The military-grade trigger is reliable and durable, but the gritty feel and generous amount of creep will leave shooters who seek greater precision wanting an upgrade.
I asked Ruger Product Manager and engineer Mark Gurney how the two-stage piston works, and he explained it to me like this: If you look at the chrome-plated Ruger piston, it has a stepped top that fits into the gas regulator. When gas is vented from the barrel and through one of the ports in the gas regulator, the high-pressure gas starts the piston moving. Gas pressure drops as the bullet leaves the barrel, and the two-stage design of the piston spreads this movement out over a longer time. In effect, it pushes on the smaller diameter of the piston first, followed by the entire piston, to soften the force and slow the action down. The piston design keeps hot gas out of the action, reducing heat and the buildup of the aforementioned crud. It also makes the rifle run more reliably with a wider variety of ammunition. Guns that run hot and fast have a reduced service life; the SR-762 runs cooler and slower. Ruger must have gotten this right, as Gurney told me of an SR-762 at the factory that has gone 20,000 rounds without a failure.
Weighing in at 8.6 pounds and hitting shelves with a suggested retail price of $2,195, the Ruger SR-762 is right in the middle of the pack for heft and cost when compared to other AR-type rifles chambered in 7.62 NATO. The 16.12-inch barrel is hammer-forged, chrome-lined and fluted to reduce weight. It is threaded with the usual 5⁄8x24 threads should you wish to unscrew the Mini-14-style flash hider and replace it with a muzzle brake or a sound suppressor.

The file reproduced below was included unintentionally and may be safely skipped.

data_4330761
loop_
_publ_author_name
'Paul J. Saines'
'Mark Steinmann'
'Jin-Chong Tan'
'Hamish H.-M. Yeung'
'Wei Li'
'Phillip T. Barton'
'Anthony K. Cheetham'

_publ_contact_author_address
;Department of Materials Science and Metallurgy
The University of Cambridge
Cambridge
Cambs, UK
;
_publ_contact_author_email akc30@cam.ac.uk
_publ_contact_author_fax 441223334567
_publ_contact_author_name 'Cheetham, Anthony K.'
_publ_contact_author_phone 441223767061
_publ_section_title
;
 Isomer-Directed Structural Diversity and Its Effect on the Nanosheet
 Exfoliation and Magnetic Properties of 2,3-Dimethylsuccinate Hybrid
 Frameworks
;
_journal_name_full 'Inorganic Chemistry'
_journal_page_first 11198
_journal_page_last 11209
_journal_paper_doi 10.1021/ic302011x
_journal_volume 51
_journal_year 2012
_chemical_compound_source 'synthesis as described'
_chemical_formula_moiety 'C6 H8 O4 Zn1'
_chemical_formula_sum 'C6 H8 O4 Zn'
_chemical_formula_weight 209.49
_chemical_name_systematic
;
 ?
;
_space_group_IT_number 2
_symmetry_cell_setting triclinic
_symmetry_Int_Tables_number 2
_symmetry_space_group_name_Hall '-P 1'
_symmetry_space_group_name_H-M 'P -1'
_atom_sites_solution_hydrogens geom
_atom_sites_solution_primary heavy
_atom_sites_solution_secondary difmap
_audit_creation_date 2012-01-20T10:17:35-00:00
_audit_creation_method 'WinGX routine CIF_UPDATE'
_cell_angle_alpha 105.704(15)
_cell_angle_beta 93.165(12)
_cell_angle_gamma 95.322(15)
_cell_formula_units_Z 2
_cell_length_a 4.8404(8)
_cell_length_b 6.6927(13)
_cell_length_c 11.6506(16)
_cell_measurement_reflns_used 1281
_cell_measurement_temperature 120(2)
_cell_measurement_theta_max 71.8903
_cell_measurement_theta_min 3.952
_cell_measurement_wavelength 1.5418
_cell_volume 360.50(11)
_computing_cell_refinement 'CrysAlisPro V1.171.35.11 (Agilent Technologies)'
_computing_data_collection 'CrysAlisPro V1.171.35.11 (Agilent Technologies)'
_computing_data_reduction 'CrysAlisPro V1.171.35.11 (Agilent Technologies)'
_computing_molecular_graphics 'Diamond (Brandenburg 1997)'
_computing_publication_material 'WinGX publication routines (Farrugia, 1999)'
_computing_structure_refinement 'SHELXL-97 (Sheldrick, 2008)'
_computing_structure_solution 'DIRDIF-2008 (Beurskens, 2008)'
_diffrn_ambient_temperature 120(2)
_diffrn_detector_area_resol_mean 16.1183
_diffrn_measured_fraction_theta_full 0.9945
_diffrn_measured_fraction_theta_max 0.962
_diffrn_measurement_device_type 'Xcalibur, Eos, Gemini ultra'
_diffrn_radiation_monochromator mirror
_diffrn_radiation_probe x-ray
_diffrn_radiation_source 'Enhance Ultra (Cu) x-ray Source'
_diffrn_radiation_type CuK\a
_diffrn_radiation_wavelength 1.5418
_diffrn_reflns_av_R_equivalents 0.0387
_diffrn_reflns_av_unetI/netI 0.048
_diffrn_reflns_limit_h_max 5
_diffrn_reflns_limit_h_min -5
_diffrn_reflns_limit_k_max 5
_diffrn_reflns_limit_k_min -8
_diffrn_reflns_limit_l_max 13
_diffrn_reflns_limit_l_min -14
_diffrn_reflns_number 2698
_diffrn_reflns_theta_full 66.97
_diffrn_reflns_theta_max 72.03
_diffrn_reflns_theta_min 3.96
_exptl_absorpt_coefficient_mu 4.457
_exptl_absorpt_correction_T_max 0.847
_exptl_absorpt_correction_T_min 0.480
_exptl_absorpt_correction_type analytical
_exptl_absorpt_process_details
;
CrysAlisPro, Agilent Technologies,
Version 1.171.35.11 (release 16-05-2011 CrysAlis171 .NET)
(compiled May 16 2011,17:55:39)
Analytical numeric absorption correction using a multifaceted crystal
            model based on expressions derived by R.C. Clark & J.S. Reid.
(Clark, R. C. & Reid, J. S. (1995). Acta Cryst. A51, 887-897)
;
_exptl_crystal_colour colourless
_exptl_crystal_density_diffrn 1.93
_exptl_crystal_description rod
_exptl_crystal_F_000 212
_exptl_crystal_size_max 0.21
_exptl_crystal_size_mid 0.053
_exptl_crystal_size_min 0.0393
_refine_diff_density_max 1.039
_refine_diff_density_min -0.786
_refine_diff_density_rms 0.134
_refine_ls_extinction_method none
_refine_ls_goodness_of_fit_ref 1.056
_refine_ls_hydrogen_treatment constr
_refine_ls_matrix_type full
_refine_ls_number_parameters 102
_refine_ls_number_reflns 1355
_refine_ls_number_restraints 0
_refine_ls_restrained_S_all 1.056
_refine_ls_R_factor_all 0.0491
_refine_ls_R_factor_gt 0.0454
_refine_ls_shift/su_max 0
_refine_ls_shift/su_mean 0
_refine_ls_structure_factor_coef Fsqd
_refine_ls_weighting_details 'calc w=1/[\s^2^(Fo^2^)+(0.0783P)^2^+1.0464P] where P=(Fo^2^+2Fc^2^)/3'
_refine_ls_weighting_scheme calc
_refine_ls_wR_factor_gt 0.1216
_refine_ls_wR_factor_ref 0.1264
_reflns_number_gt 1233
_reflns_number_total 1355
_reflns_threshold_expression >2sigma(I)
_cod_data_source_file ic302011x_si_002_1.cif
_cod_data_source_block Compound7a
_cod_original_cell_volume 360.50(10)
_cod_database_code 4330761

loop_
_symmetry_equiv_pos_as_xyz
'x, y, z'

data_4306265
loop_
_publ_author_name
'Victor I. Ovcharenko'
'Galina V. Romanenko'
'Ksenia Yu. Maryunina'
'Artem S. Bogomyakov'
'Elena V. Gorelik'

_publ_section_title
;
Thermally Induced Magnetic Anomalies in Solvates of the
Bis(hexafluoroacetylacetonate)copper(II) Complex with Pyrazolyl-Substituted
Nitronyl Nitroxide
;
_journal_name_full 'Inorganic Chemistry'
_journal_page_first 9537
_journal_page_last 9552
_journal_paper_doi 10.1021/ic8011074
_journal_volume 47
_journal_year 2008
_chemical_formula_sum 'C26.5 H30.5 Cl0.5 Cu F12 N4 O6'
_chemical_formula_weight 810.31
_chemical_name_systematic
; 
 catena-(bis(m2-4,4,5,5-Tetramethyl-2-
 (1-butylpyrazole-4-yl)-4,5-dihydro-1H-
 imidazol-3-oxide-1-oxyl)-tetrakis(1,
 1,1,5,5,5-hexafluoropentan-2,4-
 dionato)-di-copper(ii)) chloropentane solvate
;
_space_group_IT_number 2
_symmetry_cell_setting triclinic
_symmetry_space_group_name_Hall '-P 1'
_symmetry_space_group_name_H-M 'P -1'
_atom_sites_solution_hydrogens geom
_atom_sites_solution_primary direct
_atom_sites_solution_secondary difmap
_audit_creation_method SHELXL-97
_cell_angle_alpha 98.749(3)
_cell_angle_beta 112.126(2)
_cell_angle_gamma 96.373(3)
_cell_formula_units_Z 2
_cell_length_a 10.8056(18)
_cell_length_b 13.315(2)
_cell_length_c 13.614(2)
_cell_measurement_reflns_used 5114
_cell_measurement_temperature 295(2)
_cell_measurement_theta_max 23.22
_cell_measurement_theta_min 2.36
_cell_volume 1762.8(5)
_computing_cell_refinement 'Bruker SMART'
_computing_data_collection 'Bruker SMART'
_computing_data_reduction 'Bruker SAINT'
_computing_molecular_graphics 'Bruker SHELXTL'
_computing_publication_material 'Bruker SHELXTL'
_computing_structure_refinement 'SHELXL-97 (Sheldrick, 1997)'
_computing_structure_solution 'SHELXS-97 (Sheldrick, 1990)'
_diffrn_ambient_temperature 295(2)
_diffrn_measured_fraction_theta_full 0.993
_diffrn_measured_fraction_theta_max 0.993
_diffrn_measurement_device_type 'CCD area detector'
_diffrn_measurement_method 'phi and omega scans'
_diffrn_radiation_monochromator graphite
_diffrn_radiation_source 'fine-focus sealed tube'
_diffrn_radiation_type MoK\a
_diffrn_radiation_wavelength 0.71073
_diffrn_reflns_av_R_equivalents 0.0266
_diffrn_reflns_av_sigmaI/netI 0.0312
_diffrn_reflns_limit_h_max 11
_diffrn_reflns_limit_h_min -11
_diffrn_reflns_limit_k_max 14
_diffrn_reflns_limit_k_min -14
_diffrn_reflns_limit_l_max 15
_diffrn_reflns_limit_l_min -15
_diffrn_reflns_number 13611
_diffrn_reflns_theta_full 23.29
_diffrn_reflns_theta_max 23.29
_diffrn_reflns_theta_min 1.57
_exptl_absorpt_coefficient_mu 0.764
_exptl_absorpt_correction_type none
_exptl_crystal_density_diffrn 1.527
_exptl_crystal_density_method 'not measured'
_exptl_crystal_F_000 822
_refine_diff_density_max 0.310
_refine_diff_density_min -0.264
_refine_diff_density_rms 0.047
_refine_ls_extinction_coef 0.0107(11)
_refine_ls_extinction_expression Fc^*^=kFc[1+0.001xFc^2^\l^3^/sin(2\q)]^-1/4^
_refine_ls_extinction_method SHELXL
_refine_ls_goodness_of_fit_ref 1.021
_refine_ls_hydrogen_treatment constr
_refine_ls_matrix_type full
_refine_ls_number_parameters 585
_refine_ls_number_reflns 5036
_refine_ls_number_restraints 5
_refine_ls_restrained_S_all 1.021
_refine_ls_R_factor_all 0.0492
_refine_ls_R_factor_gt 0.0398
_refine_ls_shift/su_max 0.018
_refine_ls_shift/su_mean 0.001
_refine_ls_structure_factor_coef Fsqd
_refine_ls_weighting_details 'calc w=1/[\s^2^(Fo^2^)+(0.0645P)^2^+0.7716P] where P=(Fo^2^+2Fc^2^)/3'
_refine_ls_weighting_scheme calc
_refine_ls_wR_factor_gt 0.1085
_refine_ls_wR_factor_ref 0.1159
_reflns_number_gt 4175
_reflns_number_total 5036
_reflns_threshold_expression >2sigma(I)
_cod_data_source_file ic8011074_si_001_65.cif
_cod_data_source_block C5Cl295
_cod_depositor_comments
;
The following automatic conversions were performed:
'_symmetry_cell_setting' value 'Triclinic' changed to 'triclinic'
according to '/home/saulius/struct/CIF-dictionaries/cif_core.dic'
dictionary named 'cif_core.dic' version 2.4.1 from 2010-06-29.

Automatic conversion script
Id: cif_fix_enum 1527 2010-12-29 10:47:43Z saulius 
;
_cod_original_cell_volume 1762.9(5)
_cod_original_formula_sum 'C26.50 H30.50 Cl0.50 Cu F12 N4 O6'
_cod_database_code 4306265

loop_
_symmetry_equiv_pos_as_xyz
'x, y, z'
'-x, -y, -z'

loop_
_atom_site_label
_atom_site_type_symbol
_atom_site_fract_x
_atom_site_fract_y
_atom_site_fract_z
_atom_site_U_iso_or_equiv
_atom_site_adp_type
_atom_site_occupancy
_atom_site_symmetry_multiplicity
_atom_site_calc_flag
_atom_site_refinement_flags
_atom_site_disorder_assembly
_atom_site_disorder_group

A Picatinny rail graces the aluminum handguard at the 12 o’clock position. The three-, six- and nine-o’clock positions of the fore-end are drilled for adding the two included rail sections.
The rifle is a flattop design with a full-length Picatinny rail for mounting optics and accessories like lights, lasers and night-vision devices. For those who demand solid backup sights, the SR-762 comes with a set of removable, fold-down, adjustable iron sights. The fore-end is a departure from the quad-rail design seen on the first SR-556. Called a Lightweight Adaptive Handguard, it’s smooth and doesn’t tear up my delicate hands like some of the sharper, railed furniture on other ARs. It’s drilled and tapped, so various appurtenances can be attached. Two sections of rail and three finger-groove handguard covers—as well as the screws to attach them in the positions of your choice—are included.